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On the Role of Mechanics in Chronic Lung Disease
AbstractProgressive airflow obstruction is a classical hallmark of chronic lung disease, affecting more than one fourth of the adult population. As the disease progresses, the inner layer of the airway wall grows, folds inwards, and narrows the lumen. The critical failure conditions for airway folding have been studied intensely for idealized circular cross-sections. However, the role of airway branching during this process is unknown. Here, we show that the geometry of the bronchial tree plays a crucial role in chronic airway obstruction and that critical failure conditions vary significantly along a branching airway segment. We perform systematic parametric studies for varying airway cross-sections using a computational model for mucosal thickening based on the theory of finite growth. Our simulations indicate that smaller airways are at a higher risk of narrowing than larger airways and that regions away from a branch narrow more drastically than regions close to a branch. These results agree with clinical observations and could help explain the underlying mechanisms of progressive airway obstruction. Understanding growth-induced instabilities in constrained geometries has immediate biomedical applications beyond asthma and chronic bronchitis in the diagnostics and treatment of chronic gastritis, obstructive sleep apnea and breast cancer.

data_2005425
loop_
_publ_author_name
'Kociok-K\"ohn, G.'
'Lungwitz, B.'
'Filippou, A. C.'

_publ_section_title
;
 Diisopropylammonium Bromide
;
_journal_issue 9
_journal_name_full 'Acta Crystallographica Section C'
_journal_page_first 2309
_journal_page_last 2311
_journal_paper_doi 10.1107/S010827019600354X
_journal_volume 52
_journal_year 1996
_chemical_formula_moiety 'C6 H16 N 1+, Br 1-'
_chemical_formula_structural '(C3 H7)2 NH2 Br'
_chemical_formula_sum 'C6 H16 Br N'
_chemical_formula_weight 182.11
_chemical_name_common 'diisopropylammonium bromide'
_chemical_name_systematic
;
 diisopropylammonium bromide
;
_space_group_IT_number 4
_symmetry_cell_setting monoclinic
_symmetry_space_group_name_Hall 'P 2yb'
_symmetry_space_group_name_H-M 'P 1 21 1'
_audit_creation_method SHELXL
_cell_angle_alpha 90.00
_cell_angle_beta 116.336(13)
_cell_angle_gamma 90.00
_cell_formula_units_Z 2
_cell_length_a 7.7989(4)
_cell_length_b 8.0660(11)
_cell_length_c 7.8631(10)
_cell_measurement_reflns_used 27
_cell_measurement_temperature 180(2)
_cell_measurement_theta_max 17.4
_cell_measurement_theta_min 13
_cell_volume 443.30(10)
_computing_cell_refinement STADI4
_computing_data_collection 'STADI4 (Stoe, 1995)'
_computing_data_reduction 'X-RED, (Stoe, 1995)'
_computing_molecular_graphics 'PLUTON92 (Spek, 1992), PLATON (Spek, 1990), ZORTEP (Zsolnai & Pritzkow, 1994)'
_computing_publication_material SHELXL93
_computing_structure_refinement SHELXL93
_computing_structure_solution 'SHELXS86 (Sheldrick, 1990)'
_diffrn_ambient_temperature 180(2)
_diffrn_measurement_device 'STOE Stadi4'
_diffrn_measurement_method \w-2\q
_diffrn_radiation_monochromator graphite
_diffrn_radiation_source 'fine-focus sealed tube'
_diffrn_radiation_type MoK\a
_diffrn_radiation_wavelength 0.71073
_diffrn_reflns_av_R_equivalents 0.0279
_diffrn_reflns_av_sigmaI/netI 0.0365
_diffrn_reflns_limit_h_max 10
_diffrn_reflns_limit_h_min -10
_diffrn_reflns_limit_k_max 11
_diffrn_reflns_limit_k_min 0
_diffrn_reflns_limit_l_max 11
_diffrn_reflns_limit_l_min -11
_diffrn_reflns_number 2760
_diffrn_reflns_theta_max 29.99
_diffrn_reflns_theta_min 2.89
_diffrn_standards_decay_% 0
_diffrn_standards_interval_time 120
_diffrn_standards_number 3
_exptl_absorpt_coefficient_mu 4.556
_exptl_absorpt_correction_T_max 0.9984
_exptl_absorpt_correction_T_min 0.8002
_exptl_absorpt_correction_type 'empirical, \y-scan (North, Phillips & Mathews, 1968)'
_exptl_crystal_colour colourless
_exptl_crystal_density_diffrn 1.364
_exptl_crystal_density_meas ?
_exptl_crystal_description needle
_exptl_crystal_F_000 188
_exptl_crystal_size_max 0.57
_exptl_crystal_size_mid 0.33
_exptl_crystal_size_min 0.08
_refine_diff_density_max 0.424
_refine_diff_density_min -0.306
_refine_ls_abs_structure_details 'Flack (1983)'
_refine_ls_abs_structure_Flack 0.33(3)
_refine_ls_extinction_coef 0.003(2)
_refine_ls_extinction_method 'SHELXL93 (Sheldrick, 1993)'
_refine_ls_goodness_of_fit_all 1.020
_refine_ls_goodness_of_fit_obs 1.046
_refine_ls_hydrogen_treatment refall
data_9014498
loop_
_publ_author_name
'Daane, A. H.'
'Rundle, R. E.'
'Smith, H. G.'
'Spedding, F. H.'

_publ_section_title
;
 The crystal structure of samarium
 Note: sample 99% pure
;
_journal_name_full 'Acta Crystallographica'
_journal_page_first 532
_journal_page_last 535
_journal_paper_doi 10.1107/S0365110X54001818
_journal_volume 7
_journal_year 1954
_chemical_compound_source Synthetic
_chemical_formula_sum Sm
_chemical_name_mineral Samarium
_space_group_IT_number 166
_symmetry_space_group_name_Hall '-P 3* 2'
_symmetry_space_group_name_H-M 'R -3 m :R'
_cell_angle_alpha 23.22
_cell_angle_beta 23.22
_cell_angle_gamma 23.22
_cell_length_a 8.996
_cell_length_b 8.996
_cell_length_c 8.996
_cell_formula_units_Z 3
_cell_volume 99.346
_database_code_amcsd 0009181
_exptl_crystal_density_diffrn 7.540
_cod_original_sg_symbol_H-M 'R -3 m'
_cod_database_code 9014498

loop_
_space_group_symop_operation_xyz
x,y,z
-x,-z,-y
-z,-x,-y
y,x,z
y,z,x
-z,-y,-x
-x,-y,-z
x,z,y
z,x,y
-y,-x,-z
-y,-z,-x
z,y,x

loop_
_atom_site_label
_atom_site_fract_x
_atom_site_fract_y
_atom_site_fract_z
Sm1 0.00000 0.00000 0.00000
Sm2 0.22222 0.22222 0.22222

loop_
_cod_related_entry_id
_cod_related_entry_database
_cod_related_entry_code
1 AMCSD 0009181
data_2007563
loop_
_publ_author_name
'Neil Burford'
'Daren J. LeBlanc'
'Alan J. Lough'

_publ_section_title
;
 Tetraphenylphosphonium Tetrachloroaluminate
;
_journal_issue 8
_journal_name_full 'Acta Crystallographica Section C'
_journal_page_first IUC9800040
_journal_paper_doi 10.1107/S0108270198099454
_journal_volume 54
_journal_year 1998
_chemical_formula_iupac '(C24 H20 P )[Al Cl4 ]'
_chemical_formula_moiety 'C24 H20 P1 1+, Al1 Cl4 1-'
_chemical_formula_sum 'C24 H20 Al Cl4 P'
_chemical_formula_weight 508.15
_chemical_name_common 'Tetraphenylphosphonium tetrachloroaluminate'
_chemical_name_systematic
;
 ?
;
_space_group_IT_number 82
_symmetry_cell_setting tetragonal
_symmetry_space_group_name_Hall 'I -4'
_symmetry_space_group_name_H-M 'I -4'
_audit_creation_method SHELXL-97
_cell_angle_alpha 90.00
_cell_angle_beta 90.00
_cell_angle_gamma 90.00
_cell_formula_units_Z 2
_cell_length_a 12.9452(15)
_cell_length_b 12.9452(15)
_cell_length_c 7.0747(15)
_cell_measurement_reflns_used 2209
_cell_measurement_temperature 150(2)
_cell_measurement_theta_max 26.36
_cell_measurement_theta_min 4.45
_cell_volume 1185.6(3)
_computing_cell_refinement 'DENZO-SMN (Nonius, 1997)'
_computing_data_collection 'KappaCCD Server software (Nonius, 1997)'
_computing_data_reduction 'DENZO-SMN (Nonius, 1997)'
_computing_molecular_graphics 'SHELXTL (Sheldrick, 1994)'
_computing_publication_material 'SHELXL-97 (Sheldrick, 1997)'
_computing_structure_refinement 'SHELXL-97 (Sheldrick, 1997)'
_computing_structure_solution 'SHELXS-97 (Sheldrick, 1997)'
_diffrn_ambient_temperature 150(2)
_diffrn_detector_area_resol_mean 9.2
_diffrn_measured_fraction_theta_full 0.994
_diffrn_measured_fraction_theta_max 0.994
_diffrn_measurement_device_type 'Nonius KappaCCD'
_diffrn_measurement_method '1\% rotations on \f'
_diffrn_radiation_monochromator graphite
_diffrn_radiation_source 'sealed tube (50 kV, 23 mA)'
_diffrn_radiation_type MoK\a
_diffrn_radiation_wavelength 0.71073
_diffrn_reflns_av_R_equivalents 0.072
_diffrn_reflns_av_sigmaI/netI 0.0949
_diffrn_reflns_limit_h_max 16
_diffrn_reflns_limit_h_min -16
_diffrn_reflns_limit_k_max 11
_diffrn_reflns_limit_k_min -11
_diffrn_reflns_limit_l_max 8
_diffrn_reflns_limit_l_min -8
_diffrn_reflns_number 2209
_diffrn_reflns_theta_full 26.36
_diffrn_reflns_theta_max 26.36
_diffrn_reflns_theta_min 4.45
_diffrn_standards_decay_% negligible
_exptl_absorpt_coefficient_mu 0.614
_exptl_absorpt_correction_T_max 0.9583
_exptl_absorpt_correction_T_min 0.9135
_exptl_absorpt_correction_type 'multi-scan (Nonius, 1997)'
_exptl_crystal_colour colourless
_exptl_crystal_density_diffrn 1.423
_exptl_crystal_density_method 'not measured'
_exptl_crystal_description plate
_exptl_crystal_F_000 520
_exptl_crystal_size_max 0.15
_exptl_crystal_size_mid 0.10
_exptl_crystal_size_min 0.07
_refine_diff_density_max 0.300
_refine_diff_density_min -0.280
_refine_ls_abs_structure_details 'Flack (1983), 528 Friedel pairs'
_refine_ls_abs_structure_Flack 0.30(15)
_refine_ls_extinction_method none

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Eskandari, M.; Pfaller, M.R.; Kuhl, E. On the Role of Mechanics in Chronic Lung Disease. Materials 2013, 6, 5639-5658.View more citation formats
Eskandari M, Pfaller MR, Kuhl E. On the Role of Mechanics in Chronic Lung Disease. Materials. 2013; 6(12):5639-5658.Chicago/Turabian Style
Eskandari, Mona; Pfaller, Martin R.; Kuhl, Ellen. 2013. "On the Role of Mechanics in Chronic Lung Disease." Materials 6, no. 12: 5639-5658.
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